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The information contained on this page is provided as general health information and is not intended to substitute as medical advice and direction from your physician or health care provider. Please direct any questions related to your health care provider. In an emergency, call 9-1-1 or go to the nearest emergency center.


Bladder outlet obstruction

Definition

Bladder outlet obstruction (BOO) is a blockage at the base of the bladder. It reduces or stops the flow of urine into the urethra. The urethra is the tube that carries urine out of the body.

Alternative Names

BOO; Lower urinary tract obstruction; Prostatism; Urinary retention - BOO

Causes

This condition is common in aging men. It is often caused by enlarged prostate. Bladder stones and bladder cancer are also more commonly seen in men than women. As a man ages, the chances of getting these diseases increase greatly.

Other common causes of BOO include:

Less common causes include:

  • Cystocele (when the bladder falls into the vagina)
  • Foreign objects
  • Urethral or pelvic muscle spasms
  • Inguinal (groin) hernia

Symptoms

The symptoms of BOO may vary, but can include:

  • Abdominal pain
  • Continuous feeling of a full bladder
  • Frequent urination
  • Pain during urination (dysuria)
  • Problems starting urination (urinary hesitancy)
  • Slow, uneven urine flow, at times being unable to urinate
  • Straining to urinate
  • Urinary tract infection
  • Waking up at night to urinate (nocturia)

Exams and Tests

Your health care provider will ask about your symptoms and medical history. You will undergo a physical exam.

One or more of the following problems may be found:

  • Abdominal growth
  • Cystocele (women)
  • Enlarged bladder
  • Enlarged prostate (men)

Tests may include:

  • Blood chemistries to look for signs of kidney damage
  • Cystoscopy and retrograde urethrogram (x-ray) to look for narrowing of the urethra
  • Tests to determine how fast urine flows out of the body (uroflowmetry)
  • Tests to see how much the urine flow is blocked and how well the bladder contracts (urodynamic testing)
  • Ultrasound to locate the blockage of urine and find out how well the bladder empties
  • Urinalysis to look for blood or signs of infection in the urine
  • Urine culture to check for an infection

Treatment

Treatment of BOO depends on its cause. A tube, called a catheter, is inserted into the bladder through the urethra. This is done to relieve the blockage.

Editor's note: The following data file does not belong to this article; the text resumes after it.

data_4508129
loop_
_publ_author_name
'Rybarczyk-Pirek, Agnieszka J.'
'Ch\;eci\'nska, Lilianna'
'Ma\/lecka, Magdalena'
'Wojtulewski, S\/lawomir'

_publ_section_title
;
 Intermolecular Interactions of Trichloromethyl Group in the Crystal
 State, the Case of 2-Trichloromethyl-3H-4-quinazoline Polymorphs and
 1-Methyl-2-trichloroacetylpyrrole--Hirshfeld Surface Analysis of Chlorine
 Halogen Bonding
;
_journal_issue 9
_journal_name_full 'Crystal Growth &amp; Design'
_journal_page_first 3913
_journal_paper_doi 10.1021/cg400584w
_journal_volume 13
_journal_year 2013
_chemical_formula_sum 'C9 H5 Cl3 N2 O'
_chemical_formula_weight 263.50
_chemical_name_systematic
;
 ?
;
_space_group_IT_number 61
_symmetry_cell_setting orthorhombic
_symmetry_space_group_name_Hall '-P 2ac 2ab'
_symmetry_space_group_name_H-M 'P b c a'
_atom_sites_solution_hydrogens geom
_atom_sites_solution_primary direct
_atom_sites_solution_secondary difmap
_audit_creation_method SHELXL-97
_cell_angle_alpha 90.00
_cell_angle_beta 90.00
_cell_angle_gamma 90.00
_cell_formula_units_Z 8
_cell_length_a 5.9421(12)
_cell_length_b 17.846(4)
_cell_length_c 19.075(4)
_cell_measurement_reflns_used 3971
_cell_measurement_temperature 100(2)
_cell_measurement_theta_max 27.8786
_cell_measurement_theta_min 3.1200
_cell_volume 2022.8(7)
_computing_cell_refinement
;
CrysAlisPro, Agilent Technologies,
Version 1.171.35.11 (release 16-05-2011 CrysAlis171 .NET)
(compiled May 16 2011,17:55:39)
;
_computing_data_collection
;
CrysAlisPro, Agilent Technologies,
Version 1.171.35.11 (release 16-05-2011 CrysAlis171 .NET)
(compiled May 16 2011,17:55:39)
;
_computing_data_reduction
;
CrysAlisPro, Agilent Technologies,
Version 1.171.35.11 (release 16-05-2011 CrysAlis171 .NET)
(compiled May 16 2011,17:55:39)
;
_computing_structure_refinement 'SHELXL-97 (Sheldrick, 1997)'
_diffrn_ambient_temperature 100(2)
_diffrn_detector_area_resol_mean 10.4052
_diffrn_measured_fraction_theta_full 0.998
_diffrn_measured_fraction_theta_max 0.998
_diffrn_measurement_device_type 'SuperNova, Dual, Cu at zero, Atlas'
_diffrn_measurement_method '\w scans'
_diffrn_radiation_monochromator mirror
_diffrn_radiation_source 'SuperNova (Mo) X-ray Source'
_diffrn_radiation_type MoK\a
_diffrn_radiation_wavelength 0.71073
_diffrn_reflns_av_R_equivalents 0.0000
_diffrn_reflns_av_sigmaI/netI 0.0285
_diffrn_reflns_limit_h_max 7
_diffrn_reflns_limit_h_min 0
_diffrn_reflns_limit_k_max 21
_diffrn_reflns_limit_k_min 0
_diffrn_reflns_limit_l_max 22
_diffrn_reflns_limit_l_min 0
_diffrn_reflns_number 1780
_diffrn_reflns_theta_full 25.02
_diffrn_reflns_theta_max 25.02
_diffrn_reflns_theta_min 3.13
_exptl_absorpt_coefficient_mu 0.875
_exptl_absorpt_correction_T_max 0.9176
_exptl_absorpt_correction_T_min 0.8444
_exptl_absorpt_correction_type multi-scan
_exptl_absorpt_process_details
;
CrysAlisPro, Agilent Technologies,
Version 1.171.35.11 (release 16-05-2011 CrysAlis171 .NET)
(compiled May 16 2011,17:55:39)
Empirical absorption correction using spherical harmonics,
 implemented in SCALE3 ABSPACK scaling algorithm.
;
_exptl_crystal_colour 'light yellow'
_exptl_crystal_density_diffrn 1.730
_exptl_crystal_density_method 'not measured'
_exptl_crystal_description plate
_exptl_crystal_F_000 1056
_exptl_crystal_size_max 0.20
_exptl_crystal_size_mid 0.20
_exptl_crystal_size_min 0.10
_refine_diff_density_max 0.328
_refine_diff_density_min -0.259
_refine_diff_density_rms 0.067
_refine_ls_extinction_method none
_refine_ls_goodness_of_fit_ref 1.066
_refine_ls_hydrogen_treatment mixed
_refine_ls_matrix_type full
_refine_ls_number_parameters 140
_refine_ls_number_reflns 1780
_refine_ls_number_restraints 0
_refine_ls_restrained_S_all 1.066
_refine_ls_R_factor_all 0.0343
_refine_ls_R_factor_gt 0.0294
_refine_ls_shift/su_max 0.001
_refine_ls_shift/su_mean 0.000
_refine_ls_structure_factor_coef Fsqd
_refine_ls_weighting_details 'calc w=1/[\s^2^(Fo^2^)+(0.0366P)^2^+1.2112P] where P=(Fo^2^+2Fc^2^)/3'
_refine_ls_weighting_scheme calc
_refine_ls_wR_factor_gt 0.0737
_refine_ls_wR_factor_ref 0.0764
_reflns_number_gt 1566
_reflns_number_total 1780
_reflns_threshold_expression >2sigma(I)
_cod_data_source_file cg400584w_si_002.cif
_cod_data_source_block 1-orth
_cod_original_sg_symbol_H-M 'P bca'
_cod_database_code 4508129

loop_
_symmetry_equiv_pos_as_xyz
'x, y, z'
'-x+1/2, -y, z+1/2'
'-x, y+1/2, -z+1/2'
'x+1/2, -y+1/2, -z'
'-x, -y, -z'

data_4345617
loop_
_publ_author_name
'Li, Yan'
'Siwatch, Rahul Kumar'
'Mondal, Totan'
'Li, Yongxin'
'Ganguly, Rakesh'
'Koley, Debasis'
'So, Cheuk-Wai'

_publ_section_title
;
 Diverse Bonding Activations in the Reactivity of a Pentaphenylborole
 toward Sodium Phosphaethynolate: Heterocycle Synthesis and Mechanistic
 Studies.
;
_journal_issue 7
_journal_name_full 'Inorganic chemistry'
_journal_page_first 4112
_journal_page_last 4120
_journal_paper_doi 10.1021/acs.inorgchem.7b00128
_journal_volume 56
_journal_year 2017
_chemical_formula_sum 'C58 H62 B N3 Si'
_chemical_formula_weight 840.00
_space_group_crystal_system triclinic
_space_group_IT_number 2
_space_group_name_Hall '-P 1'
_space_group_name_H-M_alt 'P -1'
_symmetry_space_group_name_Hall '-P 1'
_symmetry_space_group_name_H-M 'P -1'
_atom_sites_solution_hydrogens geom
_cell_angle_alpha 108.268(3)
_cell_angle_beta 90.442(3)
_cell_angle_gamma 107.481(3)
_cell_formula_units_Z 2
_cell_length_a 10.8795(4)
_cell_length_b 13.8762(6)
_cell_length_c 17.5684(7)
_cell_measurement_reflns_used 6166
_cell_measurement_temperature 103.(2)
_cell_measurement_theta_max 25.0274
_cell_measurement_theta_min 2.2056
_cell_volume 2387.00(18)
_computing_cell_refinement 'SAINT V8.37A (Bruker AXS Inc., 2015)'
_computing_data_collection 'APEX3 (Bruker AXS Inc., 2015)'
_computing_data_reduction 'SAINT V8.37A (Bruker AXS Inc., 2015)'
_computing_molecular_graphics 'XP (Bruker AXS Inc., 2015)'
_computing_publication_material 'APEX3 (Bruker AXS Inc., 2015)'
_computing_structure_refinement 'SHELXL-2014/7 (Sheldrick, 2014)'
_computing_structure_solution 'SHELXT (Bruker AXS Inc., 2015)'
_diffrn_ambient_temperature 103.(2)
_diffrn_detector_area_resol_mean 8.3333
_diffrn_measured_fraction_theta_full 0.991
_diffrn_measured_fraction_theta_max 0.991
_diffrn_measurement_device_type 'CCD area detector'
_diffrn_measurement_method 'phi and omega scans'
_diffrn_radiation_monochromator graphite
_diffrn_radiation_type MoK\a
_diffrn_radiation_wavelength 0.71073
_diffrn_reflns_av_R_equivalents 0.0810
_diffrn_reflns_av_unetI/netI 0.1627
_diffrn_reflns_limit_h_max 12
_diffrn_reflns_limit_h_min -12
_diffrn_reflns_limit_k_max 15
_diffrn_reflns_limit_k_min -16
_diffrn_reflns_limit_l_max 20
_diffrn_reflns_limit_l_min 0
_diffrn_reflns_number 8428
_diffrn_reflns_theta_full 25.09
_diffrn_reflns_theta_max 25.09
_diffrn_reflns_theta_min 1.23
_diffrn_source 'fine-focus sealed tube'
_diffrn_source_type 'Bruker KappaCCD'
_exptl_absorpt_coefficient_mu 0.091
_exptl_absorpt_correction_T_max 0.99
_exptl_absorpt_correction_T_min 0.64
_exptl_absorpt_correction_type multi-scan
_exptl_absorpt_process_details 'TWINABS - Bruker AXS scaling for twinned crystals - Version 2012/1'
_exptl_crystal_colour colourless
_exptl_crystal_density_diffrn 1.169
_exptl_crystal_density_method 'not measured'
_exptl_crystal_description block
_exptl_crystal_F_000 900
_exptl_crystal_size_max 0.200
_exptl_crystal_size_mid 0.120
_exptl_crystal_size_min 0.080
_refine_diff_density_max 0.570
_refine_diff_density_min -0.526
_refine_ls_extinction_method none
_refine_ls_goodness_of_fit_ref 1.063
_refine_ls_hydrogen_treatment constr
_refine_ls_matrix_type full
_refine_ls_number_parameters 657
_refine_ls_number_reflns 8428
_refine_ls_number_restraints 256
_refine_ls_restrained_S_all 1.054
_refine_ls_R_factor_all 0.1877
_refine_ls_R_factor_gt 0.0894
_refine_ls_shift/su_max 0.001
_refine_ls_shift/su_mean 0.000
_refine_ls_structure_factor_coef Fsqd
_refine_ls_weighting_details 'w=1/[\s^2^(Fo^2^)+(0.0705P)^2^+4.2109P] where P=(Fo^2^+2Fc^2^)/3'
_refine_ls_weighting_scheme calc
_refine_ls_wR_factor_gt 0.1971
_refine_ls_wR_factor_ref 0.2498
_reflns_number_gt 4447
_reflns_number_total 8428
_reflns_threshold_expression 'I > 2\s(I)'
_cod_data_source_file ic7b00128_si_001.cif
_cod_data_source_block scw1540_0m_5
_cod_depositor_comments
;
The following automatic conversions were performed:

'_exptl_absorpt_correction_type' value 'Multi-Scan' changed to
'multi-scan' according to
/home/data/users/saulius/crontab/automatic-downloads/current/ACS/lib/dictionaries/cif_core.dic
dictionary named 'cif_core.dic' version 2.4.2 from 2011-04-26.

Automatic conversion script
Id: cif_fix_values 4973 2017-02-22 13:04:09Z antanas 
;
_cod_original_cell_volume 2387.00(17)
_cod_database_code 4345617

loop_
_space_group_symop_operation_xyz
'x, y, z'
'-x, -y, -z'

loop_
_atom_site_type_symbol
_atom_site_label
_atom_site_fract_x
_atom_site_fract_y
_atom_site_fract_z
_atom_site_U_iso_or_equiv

Sometimes, a catheter is placed through the belly area into the bladder to drain the bladder. This is called a suprapubic tube.

Most often, you will need surgery for long-term cure of BOO. However, many of the diseases that cause this problem can be treated with medicines. Talk to your provider about possible treatments.

Outlook (Prognosis)

Most causes of BOO can be cured if diagnosed early. However, if the diagnosis or treatment is delayed, this can cause permanent damage to the bladder or kidneys.

When to Contact a Medical Professional

Call your provider if you have symptoms of BOO.

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Kidney anatomyFemale urinary tractMale urinary tractKidney - blood and urine flow

References

Andersson KE, Wein AJ. Pharmacologic management of lower urinary tract storage and emptying failure. In: Wein AJ, Kavoussi LR, Partin AW, Peters CA, eds. Campbell-Walsh Urology. 11th ed. Philadelphia, PA: Elsevier; 2016:chap 79.

Boone TB, Stewart JN. Additional therapies for storage and emptying failure. In: Wein AJ, Kavoussi LR, Partin AW, Peters CA, eds. Campbell-Walsh Urology. 11th ed. Philadelphia, PA: Elsevier; 2016:chap 87.

McNicholas TA, Speakman MJ, Kirby RS. Evaluation and nonsurgical management of benign prostatic hyperplasia. In: Wein AJ, Kavoussi LR, Partin AW, Peters CA, eds. Campbell-Walsh Urology. 11th ed. Philadelphia, PA: Elsevier; 2016:chap 104.

Zeidel ML. Obstructive uropathy. In: Goldman L, Schafer AI, eds. Goldman-Cecil Medicine. 25th ed. Philadelphia, PA: Elsevier Saunders; 2016:chap 123.